“It got worse as Kieran’s milk consumption grew — his tummy would be bloated and feel very hard to touch. His stools were also very watery with a lot of gas being passed. At first, we thought it was colic, but then we realised the fussing only occurred after he was fed my breastmilk.
“My husband and I even suspected there was something wrong with my breastmilk! We decided to substitute with formula milk meant for sensitive tummies, but it was still the same scenario,” Lim recounts.
Distraught, Lim brought her son to the doctor several times for check-ups. She says that the doctor recommended trying a lactose-reduced or lactose-free formula instead of breastfeeding.
Symptoms can occur minutes to hours after drinking milk or dairy products and can range from mild to severe.
“Though I was upset that I could not give Kieran my precious breastmilk, we decided to try the recommended formula. To our relief, he was better, fussed less and his tummy was much less bloated. Before this, I had not even known that babies could be intolerant to breastmilk!”
Signs of lactose intolerance
Improper digestion leads to the fermentation of the sugar in the large intestine by the gut flora. This produces carbon dioxide and hydrogen, as well as certain products that have a laxative effect. Lactose intolerance (LI) sufferers experience these symptoms:
* Watery diarrhoea (loose stools that may be green/yellow in colour).
* Gas/trapped wind after eating or drinking dairy products.
* Stomach bloating, flatulence.
* Fussy, unsettled, cries frequently.
* Noisy bowel sounds.
* Red, raw diaper rash caused by acidic poo is another possible symptom or side effect of this condition.
The more lactose your child consumes, the more symptoms he or she will experience. These people lack the enzyme lactase, which helps break down lactose, the sugar found in milk. While it’s relatively uncommon, babies can suffer from LI.
Symptoms can occur minutes to hours after drinking milk or dairy products and can range from mild to severe. If your infant exhibits the symptoms, check with his doctor. Preemies are at higher risk of LI as they may have reduced levels of lactase, since the small intestine doesn’t develop lactase-producing cells until late in the third trimester.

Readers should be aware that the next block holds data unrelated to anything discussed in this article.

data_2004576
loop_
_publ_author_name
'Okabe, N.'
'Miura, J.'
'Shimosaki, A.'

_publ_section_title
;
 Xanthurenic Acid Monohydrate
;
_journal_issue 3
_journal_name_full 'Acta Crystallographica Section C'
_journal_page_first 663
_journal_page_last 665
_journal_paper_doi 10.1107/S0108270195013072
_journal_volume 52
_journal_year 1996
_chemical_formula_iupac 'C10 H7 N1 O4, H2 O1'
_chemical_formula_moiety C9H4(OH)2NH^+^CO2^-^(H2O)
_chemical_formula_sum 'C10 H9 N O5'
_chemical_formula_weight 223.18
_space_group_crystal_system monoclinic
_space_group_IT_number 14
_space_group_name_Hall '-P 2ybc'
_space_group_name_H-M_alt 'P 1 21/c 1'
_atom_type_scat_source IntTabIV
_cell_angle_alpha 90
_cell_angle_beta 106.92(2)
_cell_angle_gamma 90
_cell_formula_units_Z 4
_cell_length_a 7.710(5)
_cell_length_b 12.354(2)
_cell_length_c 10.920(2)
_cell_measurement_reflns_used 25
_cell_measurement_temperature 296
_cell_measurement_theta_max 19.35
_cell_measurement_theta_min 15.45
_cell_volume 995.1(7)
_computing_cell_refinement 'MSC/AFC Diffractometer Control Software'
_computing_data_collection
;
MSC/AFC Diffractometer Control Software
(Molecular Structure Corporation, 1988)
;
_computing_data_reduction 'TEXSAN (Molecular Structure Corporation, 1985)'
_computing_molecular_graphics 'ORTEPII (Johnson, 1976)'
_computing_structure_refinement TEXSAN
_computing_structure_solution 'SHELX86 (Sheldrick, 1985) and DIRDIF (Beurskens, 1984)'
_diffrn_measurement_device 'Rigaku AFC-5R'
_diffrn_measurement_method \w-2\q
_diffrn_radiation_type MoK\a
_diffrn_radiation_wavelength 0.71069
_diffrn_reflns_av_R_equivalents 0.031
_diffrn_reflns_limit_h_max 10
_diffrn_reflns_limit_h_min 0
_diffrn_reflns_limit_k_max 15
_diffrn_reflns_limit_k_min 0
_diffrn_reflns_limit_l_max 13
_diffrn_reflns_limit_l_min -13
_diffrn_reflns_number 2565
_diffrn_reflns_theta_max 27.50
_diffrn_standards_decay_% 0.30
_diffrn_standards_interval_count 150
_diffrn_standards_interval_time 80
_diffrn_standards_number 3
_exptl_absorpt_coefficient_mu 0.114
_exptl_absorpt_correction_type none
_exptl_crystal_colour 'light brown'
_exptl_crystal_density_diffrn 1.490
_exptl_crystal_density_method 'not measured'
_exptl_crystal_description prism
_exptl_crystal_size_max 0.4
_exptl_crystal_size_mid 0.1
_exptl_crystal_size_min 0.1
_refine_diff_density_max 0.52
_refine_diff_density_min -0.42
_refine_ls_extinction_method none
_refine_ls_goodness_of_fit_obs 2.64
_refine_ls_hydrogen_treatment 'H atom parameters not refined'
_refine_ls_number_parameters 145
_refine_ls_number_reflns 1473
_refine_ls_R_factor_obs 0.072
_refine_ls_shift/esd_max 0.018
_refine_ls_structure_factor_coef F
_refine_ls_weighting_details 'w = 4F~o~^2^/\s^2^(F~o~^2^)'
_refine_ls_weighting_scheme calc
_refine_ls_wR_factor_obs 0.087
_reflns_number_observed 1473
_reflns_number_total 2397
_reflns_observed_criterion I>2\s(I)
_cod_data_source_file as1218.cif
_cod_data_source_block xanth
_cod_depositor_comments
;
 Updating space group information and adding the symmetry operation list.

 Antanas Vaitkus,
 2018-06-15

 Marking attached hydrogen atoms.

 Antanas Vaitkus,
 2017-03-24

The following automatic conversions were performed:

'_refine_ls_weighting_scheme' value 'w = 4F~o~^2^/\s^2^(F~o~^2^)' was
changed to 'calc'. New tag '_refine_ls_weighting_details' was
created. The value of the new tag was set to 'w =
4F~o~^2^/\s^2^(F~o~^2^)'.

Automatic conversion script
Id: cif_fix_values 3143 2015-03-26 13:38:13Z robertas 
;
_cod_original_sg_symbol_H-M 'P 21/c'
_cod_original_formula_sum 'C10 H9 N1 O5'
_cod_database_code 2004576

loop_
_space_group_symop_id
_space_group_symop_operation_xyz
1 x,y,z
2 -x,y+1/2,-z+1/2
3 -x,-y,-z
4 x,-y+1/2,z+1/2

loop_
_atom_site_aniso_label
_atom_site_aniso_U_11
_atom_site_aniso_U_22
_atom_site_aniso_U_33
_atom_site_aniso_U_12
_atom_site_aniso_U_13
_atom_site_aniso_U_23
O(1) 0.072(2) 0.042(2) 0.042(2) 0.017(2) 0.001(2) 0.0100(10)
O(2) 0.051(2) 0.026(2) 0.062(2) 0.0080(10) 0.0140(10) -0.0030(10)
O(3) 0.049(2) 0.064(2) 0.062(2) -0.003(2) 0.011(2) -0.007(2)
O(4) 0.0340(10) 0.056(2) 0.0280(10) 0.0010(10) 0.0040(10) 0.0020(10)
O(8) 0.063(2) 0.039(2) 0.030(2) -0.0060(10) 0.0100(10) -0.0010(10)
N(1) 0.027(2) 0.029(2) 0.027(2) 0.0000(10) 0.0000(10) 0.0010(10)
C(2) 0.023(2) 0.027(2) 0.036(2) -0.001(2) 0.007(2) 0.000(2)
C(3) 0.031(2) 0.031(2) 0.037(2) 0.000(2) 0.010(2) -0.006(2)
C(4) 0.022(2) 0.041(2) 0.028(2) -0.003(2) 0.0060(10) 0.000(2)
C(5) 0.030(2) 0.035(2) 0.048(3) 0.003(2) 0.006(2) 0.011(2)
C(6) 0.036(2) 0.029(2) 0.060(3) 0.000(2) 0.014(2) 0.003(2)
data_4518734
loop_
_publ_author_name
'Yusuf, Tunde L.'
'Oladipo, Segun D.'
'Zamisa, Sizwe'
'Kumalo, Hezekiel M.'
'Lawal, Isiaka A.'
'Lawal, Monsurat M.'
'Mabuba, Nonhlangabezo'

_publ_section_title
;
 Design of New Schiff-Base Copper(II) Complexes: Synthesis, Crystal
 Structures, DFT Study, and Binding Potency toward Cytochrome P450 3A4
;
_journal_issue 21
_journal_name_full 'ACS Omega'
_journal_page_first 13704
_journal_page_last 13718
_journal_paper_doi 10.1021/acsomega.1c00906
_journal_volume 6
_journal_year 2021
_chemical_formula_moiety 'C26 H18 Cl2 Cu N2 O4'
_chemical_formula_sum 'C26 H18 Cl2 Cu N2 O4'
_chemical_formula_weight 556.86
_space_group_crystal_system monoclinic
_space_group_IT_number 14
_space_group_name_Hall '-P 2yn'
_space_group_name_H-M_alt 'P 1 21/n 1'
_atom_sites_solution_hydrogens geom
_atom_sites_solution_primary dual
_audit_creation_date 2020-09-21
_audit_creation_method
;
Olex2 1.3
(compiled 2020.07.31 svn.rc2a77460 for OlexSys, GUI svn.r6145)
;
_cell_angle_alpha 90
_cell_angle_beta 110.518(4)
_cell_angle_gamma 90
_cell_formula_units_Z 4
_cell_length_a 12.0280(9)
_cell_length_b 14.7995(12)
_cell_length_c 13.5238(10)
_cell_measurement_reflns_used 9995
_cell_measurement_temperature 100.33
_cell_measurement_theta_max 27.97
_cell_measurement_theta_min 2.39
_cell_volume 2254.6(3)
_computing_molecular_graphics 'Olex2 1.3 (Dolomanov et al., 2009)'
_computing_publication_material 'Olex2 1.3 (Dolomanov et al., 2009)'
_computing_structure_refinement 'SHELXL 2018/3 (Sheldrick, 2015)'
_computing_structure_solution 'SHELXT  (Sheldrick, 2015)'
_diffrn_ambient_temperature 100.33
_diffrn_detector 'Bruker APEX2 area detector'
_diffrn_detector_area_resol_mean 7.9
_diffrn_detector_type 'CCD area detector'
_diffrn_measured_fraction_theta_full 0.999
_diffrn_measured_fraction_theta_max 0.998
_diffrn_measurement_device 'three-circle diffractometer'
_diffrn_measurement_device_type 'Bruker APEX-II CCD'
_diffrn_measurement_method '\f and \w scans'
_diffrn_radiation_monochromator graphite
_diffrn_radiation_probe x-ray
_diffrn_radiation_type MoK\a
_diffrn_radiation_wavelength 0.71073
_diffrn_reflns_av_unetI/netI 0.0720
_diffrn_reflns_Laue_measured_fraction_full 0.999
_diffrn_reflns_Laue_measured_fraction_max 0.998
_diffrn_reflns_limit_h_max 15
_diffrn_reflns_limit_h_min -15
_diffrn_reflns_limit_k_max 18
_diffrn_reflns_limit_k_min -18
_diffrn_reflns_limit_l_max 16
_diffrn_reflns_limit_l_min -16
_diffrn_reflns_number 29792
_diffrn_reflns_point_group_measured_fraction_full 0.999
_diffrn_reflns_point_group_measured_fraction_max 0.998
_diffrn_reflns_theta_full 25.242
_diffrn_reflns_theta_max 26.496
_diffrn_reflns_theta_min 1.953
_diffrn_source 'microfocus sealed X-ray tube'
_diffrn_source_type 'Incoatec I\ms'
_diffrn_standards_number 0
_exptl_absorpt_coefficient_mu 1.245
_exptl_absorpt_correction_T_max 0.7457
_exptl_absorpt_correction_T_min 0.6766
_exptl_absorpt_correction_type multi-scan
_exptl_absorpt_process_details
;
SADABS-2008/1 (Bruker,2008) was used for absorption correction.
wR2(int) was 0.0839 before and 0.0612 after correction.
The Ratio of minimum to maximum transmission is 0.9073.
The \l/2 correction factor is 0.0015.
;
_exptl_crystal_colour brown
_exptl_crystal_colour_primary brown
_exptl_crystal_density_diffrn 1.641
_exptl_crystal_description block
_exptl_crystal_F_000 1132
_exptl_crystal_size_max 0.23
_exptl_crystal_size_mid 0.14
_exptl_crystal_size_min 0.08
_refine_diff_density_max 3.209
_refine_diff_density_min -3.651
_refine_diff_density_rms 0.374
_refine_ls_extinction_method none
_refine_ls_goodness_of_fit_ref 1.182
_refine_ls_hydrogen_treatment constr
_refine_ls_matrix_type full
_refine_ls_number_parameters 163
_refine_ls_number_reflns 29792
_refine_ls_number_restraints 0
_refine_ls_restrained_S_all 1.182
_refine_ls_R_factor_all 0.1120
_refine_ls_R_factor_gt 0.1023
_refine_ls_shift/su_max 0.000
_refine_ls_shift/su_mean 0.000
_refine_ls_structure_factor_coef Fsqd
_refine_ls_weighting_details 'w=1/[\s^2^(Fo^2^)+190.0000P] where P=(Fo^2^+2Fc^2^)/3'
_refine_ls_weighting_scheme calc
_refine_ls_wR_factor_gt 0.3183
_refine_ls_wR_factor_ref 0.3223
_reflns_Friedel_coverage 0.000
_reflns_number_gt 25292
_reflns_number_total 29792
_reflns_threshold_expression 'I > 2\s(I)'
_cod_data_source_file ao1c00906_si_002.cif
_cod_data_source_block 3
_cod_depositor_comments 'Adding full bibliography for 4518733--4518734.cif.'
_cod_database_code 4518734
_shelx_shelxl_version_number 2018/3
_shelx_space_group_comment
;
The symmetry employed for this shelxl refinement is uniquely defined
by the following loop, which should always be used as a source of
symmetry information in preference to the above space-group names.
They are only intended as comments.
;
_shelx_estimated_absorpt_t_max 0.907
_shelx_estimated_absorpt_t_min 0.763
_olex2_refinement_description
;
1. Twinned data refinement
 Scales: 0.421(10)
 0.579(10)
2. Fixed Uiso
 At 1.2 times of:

To check, observe if the symptoms improve after you remove all milk products from your baby’s diet. Then slowly reintroduce the products in small quantities to see if the symptoms return. The doctor may also use a hydrogen breath test — it measures the amount of hydrogen in your child’s breath before and after consuming lactose — to check if bubba has LI.
Incidentally, while lactose intolerance and a milk allergy may share similar symptoms, these two conditions are not the same. This is because LI is a digestive issue while a milk allergy affects the immune system.
“The first option for a lactose-intolerant child is usually soy milk. Non-dairy sources of calcium include leafy greens, fortified juices, soya milk, tofu, broccoli, etc.”
If junior is unwell, LI can also occur temporarily. “A common cause of lactose intolerance is secondary to an episode of gastrointestinal infection. Sometimes, the virus that causes the infection is gotten rid of first but the diarrhoea persists because of lactose intolerance,” explains Dr Simon Ng Pau Ling of Babies and Children Specialist Clinic.
Feeding a lactose intolerant child
To prevent symptoms, you might have to offer your little one a special lactose-free infant formula as both breastmilk and cow’s milk-based formula milk contain lactose.
Dr Ng notes, “The first option for a lactose-intolerant child is usually soy milk. Some kids may reject it initially due to its taste but may eventually get used to it. Do not opt for the flavoured versions that contain added sugar and preservatives — opt for natural instead. Non-dairy sources of calcium include leafy greens, fortified juices, soya milk, tofu, broccoli, etc.”
If you need to eliminate dairy products, make sure to pay attention to your baby’s intake of calcium as this is essential for their growing bones. Therefore, it is important to ask your doctor for recommendations before adjusting your baby’s diet, Dr Ng cautions.
Your baby may recover or learn to tolerate more lactose in the future, but to some people, it is a lifelong condition. Your baby’s doctor may recommend a lactose-reduced or lactose-free formula for now and then try to reintroduce lactose at a later stage to test your baby’s reaction to it.
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